Growing up in the shadow of the Kennedy administration, I watched in awe as people half a generation older headed to the exotic venues of the Peace Corps or the even more alluring (to me) Washington, D.C. We understood government then to be an agent of the common good, the ultimate problem-solver. Naive? Sure, but still, years later, on a visit to the Lyndon B. Johnson Presidential Library in Austin, I was riveted by a simple list, printed on the walls of an alcove off the main exhibit hallway, of laws that LBJ signed: those dealing with civil rights, voting rights, fair housing, education, mass transit, the environment; those establishing Medicare, the Corporation for Public Broadcasting, the National Endowments for the Arts and Humanities. Defining mid-century America, this body of laws reflected the country’s highest aspirations for itself.
The challenge now is to recapture that belief in government as a force for good, as worthy of our attention and our talents, as capable of motivating and inspiring. It’s been forty years since Ronald Reagan first uttered his reliable laugh line: “The most terrifying words in the English language are: ‘I’m from the government and I’m here to help.’” An entire generation has come of age since Bill Clinton declared, in his 1996 State of the Union address, that “the era of big government is over.”
Government not as the solution, but as the problem, as an obstacle to be dispensed with if at all possible—this is the image that has seeped into our national DNA. It shadowed the Obama administration and has been exploited with tragic results by Donald Trump. It will defeat renewed efforts at progressive change unless President Biden (words to wish for) can tap into a different vision and remind people—or instruct them, if they have no personal memory—of a time when we had a secretary of education who believed in public education, a housing secretary who believed in public housing, environmental officials who didn’t owe allegiance to the oil and gas industries, a bureaucrat charged with the welfare of unaccompanied-minor immigrants who didn’t see his highest mission as preventing girls from terminating their crisis pregnancies. No wonder young people are cynical about government; how could they not be? For a start, we need to reclaim the notion that the job of those on the public payroll is to carry out their agency’s mission, not subvert it.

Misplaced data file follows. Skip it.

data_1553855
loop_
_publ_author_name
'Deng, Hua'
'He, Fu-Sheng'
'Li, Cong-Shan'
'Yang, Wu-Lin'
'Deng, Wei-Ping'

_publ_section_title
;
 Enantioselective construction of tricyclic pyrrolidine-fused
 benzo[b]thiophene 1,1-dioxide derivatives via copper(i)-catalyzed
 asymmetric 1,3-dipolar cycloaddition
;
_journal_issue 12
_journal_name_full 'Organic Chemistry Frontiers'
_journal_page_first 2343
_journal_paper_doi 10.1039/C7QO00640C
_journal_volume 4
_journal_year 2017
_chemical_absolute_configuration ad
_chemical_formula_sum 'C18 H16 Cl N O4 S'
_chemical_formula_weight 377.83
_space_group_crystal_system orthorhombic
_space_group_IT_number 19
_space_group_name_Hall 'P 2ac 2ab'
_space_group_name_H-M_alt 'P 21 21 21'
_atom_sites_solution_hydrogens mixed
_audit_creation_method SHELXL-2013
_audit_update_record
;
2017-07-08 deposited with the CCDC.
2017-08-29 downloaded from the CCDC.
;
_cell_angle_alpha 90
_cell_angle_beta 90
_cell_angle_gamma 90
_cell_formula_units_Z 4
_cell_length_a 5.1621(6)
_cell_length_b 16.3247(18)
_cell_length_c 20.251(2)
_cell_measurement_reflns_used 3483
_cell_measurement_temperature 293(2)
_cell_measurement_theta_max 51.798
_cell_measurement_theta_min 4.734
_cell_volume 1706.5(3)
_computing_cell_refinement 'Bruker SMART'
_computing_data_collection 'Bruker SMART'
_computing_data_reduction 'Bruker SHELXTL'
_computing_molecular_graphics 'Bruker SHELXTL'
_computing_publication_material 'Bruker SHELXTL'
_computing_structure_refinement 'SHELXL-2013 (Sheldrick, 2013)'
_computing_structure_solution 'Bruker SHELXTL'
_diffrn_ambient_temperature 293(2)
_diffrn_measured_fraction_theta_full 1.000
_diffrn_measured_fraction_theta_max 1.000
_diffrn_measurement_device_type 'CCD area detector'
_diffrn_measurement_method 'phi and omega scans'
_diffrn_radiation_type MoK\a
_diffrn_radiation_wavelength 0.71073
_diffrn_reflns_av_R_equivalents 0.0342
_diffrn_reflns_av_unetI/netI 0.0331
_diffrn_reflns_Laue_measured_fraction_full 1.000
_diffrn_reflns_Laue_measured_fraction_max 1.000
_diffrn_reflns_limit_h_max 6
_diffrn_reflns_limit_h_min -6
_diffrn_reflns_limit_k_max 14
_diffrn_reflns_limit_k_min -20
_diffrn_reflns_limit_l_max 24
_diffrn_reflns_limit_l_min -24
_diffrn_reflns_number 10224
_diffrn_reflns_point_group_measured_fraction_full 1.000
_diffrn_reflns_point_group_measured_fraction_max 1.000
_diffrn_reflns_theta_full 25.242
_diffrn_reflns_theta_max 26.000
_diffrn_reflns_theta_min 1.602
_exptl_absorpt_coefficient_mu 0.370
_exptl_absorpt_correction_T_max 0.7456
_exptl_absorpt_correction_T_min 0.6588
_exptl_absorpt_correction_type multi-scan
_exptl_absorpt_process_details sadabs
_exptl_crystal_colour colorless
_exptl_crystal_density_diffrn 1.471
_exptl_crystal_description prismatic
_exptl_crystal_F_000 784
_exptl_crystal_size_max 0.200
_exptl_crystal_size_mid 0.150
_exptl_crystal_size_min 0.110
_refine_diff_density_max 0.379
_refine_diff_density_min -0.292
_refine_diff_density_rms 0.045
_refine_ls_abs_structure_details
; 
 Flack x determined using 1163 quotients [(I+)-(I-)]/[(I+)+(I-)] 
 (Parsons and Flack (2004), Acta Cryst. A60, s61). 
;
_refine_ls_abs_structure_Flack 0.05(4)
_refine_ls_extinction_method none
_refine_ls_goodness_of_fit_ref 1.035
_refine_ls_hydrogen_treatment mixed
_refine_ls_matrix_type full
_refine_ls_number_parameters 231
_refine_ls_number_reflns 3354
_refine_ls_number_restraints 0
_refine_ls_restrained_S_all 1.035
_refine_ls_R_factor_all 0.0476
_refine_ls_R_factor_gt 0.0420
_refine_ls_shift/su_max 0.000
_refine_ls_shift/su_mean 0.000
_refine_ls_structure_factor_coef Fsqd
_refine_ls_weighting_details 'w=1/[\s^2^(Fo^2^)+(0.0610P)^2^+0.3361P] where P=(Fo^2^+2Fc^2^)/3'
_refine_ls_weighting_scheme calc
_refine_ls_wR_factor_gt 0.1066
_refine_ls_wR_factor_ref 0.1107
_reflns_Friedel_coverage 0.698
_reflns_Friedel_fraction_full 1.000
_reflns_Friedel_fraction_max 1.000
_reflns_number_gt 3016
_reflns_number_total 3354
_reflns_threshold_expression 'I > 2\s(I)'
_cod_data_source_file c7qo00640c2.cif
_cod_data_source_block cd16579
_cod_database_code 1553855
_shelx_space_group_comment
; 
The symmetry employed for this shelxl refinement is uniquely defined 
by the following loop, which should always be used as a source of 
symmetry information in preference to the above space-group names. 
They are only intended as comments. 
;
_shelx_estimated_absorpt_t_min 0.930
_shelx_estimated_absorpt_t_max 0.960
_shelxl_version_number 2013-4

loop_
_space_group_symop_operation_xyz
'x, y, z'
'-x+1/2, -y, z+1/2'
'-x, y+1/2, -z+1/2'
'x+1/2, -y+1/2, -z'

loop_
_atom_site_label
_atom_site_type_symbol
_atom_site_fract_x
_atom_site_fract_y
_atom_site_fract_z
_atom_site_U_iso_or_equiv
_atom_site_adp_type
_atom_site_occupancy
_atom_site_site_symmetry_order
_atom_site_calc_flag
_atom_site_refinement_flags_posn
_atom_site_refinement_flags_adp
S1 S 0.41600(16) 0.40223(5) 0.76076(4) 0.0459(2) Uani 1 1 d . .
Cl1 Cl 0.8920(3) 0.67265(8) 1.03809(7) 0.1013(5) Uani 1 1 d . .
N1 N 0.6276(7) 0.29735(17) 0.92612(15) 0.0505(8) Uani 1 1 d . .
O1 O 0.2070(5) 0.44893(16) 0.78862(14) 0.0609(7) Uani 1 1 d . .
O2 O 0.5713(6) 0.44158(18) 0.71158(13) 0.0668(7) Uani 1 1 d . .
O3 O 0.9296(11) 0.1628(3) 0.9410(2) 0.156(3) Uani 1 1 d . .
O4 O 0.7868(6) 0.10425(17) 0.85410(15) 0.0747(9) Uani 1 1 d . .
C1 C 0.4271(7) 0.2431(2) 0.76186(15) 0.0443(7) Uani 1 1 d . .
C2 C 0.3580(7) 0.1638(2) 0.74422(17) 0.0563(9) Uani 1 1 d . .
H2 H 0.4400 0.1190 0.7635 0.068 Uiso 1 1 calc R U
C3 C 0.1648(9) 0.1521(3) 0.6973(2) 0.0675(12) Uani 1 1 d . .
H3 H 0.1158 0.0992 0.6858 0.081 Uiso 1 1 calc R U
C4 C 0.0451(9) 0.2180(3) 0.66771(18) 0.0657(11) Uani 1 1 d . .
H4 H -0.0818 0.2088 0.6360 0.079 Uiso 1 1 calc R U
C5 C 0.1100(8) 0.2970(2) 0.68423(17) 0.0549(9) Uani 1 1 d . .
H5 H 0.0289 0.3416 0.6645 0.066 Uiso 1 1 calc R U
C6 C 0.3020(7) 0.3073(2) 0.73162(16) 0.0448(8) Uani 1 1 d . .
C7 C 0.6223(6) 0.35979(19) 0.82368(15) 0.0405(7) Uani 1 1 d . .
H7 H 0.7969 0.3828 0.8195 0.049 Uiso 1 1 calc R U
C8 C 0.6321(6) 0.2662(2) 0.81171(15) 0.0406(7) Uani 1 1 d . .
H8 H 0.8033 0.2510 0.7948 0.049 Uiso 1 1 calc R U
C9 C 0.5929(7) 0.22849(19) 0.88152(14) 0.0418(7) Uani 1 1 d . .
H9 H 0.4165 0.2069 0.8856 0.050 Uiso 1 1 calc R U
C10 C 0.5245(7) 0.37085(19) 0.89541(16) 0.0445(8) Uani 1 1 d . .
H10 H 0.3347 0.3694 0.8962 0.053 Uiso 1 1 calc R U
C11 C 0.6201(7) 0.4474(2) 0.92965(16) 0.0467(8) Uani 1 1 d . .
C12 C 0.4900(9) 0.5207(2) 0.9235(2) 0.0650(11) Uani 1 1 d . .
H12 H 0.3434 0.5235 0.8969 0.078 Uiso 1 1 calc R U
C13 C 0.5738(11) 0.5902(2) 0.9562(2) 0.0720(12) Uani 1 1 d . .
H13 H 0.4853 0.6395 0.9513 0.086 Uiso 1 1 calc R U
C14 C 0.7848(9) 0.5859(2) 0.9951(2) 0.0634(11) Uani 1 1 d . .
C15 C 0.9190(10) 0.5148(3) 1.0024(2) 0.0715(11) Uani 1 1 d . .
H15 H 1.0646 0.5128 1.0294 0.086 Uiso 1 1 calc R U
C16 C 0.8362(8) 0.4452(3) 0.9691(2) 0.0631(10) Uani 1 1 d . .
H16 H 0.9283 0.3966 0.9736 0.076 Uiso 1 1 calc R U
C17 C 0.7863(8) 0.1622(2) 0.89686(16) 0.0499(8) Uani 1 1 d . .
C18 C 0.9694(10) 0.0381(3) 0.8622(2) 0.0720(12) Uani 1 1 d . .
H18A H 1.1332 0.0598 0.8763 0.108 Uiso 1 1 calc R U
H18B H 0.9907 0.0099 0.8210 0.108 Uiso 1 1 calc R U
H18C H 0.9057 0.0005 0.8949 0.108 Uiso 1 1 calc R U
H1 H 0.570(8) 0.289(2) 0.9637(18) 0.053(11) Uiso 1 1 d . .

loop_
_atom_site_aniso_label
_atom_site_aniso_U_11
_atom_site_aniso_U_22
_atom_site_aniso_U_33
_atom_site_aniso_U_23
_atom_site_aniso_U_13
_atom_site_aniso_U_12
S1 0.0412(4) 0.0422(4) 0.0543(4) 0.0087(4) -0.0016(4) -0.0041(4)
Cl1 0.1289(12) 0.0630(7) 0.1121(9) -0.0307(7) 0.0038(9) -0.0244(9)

This is a task bigger than the next president’s alone. We need a Supreme Court that envisions the Constitution as Ruth Bader Ginsburg envisioned it, as an engine of social progress instead of as a roadblock to structural reform. We have a Court today that divides rather than unites in common purpose; that has reinterpreted the First Amendment as a potent tool of deregulation; that devises off-ramps from civil society for those with religious objections to following the nondiscrimination principles intended to bind us all. We are overdue for a public conversation about what the Constitution is for and whose interests it serves. The left has ceded constitutional discourse to the right for so long that conservatives meet little resistance when they claim to be keepers of the “original meaning.”
As the air rings with the call for racial justice, the current moment waits to be seized. Recognition has grown even in red states, according to some recent polls, that it was not nature but government failure that magnified the harms of the coronavirus pandemic. A team of Yale researchers in the rural West in late summer found a sudden interest in the long-disdained concept of a government safety net. “The pandemic has created an opening—among rural residents—for large-scale social and economic reforms,” the lead researcher reported. We need to find the way to institutionalize that insight before the memory fades, to reclaim government as an affirmative communal good, not as a burden to be shed. The momentum is there, waiting to be harnessed: people in Missouri went to the polls this summer and, in defiance of the state’s Republican establishment, voted to extend Medicaid to 200,000 fellow Missourians.
In this forum four years ago, Marilynne Robinson wrote, “We cannot sustain our civilization on cynicism and resentment.” Indeed, cynicism about government has been conservatives’ friend. We need to provide the reason for shaking off its bindings. Speaking on Michelle Obama’s podcast this summer, Barack Obama observed that “the danger for this generation is that they have become too deeply cynical in government.” Or as he might have said—as, in fact, candidate Obama did say back in 2008—“We are the change we seek.”